To get an idea of how the “catch up” process would work with these targets, consider the case where the average inflation rate over the first 5 years is zero. In December 2013, the Fed will miss the target by a factor of 0.85 (the actual core CPI of 216.1 divided by the target of 254.0). The Fed will then have to make to make up that 15 percent “deficit” over the subsequent years by pushing the inflation rate above the original “planned for” inflation rates. Column G shows the average annual inflation rates that would be necessary to make up the deficit in a given number of years. To make it up in one year (obviously unrealistic) would require an inflation rate of 27 percent. To make it up in five years (fairly realistic) would require an inflation rate of 12 percent.

To get an idea of the overall pattern of inflation rates implied by this set of targets, we can divide the next 20 years into 5-year intervals and look at what the average inflation rate would be in each of those intervals if all targets are hit:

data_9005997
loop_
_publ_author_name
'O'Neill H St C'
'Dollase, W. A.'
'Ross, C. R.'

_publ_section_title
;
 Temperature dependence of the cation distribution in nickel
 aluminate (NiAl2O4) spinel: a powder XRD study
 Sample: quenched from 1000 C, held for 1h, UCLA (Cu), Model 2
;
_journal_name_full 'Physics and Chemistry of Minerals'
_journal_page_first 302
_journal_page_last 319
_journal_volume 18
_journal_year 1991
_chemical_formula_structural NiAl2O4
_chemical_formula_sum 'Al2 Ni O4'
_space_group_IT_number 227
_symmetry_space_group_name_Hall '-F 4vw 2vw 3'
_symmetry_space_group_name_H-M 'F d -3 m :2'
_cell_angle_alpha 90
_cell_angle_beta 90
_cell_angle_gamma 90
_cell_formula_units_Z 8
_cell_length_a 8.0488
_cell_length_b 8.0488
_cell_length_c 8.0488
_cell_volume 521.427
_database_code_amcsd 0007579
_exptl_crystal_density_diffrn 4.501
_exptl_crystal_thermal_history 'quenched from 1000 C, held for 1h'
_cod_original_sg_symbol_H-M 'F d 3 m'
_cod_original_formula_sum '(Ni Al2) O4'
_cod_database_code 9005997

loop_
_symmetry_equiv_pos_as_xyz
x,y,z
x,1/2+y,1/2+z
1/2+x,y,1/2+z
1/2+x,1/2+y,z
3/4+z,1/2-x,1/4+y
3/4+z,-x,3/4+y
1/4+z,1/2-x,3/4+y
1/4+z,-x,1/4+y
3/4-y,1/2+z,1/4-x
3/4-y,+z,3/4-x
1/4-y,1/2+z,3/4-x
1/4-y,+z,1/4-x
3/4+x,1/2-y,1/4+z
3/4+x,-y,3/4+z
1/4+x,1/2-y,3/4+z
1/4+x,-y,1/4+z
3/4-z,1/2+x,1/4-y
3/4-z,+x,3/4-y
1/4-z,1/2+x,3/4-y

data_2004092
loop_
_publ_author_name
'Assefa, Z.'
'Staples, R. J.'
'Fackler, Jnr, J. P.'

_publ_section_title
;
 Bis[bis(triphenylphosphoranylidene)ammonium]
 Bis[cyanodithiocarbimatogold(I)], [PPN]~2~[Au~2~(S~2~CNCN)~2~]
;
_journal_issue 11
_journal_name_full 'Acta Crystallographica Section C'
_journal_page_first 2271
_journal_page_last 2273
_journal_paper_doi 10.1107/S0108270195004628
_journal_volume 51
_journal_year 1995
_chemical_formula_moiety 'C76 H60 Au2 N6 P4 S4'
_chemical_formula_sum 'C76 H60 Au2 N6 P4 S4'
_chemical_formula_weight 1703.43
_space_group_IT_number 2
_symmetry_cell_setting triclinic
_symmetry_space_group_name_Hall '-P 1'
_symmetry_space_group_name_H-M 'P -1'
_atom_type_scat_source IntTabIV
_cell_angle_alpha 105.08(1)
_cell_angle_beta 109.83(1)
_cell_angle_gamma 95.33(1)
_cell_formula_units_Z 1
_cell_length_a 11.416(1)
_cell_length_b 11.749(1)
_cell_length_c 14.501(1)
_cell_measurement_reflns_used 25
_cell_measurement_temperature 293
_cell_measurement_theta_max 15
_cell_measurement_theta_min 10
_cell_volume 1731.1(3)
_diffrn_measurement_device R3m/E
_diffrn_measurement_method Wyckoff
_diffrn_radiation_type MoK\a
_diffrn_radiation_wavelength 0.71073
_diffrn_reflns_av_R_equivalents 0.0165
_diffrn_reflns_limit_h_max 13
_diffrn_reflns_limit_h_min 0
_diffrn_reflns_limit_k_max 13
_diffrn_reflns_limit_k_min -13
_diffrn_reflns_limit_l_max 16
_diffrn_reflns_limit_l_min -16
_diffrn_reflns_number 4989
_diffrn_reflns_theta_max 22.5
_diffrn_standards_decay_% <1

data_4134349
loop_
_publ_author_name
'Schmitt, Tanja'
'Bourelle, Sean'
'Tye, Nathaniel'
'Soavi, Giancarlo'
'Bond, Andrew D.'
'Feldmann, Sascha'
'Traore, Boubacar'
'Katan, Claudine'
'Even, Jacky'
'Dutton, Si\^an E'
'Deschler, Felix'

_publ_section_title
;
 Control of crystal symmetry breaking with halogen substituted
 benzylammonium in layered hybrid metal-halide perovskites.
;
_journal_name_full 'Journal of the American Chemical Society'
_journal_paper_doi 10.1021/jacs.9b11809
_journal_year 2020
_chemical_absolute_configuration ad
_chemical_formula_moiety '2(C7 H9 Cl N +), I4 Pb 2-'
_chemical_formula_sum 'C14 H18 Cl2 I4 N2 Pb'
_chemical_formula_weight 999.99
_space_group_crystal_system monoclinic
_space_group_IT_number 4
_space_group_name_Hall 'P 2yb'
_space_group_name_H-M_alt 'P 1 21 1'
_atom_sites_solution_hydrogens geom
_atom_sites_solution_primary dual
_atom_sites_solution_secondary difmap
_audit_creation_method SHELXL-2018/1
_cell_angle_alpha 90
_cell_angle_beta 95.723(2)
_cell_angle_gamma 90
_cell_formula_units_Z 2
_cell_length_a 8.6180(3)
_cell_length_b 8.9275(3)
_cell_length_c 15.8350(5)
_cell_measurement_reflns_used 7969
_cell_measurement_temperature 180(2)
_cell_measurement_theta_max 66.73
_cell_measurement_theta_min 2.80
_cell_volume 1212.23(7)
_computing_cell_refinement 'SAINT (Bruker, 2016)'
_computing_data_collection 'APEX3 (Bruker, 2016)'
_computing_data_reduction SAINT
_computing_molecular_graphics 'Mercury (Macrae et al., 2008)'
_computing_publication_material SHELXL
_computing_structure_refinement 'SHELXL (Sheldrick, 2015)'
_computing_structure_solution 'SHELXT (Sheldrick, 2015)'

• Dec-2008 to Dec2013   3.3%
  • Dec-2003 to Dec2018   8.4%
  • Dec-2018 to Dec2023   4.2%
  • Dec-2023 to Dec2028   3.0%
So the major “push” comes in the second five-year period. The inflation rate over the first 5 years has to be relatively low just because the inflation rate is currently low, and it’s difficult or impossible to increase the inflation rate very quickly. Over the following 5 years, the inflation rate rises to its peak of 10 percent in 2015 and then gradually comes down thereafter.

The hope is that the transition from high to normal inflation (after 2015) will not be too difficult, because it will be fully anticipated. Individual businesses will expect a slowdown in the overall inflation rate and will therefore slow down their own price and wage growth, allowing the anticipated monetary policy to support a normal level of output and employment. That’s the theory, anyhow.